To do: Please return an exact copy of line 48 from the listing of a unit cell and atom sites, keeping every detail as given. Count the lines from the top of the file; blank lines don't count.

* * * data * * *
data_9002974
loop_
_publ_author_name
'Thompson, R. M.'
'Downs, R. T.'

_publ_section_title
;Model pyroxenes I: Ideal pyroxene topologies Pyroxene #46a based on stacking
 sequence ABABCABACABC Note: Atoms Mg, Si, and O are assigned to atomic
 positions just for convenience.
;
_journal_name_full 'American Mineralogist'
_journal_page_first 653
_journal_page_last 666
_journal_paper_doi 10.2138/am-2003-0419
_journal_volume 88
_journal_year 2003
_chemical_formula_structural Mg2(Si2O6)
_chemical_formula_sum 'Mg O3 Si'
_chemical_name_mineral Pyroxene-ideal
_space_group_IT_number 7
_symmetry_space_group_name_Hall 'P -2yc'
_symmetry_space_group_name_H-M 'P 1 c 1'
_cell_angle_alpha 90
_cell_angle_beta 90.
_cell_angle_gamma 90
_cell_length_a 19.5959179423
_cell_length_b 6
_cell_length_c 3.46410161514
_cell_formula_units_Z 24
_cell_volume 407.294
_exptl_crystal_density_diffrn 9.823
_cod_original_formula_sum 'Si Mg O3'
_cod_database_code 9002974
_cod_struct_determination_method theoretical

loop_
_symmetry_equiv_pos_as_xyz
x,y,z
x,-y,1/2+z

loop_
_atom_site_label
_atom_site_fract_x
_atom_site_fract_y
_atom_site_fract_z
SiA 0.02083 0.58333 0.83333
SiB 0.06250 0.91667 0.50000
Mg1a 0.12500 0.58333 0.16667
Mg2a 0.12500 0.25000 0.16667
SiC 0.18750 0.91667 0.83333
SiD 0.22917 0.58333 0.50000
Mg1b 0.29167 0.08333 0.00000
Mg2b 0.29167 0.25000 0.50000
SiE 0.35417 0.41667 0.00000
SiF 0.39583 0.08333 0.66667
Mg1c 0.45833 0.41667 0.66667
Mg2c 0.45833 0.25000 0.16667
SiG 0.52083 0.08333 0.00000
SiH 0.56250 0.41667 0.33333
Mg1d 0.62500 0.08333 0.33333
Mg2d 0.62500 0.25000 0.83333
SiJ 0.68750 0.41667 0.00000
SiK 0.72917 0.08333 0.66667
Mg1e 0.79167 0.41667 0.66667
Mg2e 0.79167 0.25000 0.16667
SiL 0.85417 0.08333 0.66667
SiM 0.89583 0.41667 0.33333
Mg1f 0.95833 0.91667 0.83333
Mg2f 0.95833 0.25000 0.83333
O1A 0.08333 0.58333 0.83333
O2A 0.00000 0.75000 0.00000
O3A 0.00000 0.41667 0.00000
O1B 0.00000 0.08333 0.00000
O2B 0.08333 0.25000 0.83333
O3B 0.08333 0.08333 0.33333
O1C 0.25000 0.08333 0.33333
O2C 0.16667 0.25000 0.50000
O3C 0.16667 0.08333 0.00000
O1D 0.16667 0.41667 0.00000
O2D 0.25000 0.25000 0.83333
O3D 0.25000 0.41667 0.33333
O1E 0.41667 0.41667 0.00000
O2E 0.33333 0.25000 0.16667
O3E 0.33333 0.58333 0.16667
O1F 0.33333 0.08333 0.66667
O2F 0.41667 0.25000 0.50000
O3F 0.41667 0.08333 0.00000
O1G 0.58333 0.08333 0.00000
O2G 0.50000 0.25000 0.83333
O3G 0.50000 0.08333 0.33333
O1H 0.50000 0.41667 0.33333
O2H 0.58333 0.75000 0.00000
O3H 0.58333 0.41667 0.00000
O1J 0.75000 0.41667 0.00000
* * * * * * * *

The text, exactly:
SiC 0.18750 0.91667 0.83333